IFC: How would you describe Neurotica to a fancy network executive you met in an elevator?

Jenny: Neurotica is about a plucky Dominatrix with OCD trying to save her small-town dungeon.

IFC: How would you describe Neurotica to a drunk friend of a friend you met in a bar?

Jenny: Neurotica is about a plucky Dominatrix with OCD trying to save her small-town dungeon. You’re great. We should get coffee sometime. I’m not just saying that. I know other people just say that sometimes but I really feel like we’re going to be friends, you know? Here, what’s your number, I’ll call you so you can have my number!

IFC: What’s your comedy origin story?

Jenny: Since I was a kid I’ve dealt with severe OCD and anxiety. Comedy has always been one of the ways I’ve dealt with that. I honestly just want to help make people feel happy for a few minutes at a time.

IFC: What was the genesis of Neurotica?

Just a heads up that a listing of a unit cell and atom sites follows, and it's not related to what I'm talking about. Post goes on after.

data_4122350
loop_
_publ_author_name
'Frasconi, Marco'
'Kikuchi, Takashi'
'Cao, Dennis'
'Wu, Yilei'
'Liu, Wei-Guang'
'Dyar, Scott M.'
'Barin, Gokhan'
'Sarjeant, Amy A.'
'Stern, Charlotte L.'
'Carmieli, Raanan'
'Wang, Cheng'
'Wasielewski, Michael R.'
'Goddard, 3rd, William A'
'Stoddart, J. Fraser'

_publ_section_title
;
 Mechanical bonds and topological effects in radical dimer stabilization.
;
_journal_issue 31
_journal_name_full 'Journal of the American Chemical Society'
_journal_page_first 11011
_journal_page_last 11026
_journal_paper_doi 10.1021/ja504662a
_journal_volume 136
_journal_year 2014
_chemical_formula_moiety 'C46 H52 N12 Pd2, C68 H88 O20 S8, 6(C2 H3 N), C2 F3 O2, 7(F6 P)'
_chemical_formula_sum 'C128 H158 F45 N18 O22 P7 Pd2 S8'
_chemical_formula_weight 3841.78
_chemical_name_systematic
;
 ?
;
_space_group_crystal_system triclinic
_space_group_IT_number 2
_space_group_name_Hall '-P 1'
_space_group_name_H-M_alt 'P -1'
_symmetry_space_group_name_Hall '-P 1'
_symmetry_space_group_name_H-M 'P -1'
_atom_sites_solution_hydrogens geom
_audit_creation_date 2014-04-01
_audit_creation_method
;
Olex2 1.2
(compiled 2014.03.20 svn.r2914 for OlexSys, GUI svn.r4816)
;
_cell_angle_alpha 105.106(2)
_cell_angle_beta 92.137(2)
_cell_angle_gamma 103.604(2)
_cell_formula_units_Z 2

Jenny: I’m pretty sure it was a title-first situation. I was coming up with ideas to pitch to a production company a million years ago (this isn’t hyperbole; I am VERY old) and just wrote down “Neurotica”; then it just sort of appeared fully formed. “Neurotica? Oh it’s an over-the-top romantic comedy about a Dominatrix with OCD, of course.” And that just happened to hit the buttons of everything I’m fascinated by.


IFC: How would you describe Ivy?

Jenny: Ivy is everything I love in a comedy character – she’s tenacious, she’s confident, she’s sweet, she’s a big wonderful weirdo.

IFC: How would Ivy’s clientele describe her?

Jenny:  Open-minded, caring, excellent aim.

IFC: Why don’t more small towns have local dungeons?

Jenny: How do you know they don’t?

IFC: What are the pros and cons of joining a chain mega dungeon?

Jenny: You can use any of their locations but you’ll always forget you have a membership and in a year you’ll be like “jeez why won’t they let me just cancel?”